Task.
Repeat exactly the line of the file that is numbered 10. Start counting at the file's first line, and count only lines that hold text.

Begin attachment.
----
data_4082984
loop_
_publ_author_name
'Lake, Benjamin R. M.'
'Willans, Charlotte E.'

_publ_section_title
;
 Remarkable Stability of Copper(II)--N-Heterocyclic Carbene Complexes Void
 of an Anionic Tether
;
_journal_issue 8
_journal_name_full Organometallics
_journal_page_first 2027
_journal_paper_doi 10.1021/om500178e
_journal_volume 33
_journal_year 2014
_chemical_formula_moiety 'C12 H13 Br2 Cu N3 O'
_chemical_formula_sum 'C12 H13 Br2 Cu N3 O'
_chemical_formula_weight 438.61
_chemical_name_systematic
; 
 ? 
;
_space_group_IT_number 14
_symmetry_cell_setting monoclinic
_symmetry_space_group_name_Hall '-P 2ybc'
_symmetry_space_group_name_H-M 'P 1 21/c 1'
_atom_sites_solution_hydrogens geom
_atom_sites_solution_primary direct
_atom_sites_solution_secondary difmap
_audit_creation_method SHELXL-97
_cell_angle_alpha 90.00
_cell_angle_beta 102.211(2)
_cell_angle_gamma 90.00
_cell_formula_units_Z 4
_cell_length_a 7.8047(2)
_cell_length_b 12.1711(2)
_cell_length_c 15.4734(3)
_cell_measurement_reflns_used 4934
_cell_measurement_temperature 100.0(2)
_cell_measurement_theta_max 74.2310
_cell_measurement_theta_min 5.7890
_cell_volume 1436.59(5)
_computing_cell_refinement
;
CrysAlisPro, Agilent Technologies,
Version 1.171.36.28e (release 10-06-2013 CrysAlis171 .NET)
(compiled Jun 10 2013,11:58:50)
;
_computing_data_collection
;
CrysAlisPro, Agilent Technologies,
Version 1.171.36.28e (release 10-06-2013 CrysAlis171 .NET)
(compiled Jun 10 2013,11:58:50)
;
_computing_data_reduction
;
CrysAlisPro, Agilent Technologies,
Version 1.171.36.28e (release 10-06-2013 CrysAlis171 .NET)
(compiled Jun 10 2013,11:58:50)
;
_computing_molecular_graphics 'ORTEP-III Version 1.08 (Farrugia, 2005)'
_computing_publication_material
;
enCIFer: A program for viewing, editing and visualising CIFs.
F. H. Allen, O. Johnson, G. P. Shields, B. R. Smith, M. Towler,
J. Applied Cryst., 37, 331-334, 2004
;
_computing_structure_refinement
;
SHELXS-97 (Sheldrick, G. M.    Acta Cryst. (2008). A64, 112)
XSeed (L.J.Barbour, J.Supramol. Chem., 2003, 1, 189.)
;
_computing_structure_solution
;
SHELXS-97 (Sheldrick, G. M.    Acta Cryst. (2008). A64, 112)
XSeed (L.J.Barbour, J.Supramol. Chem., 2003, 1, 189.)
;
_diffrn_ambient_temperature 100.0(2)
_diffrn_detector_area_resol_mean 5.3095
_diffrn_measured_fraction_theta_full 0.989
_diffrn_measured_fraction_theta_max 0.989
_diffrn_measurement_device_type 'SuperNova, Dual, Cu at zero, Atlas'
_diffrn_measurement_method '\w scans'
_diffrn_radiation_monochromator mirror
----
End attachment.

;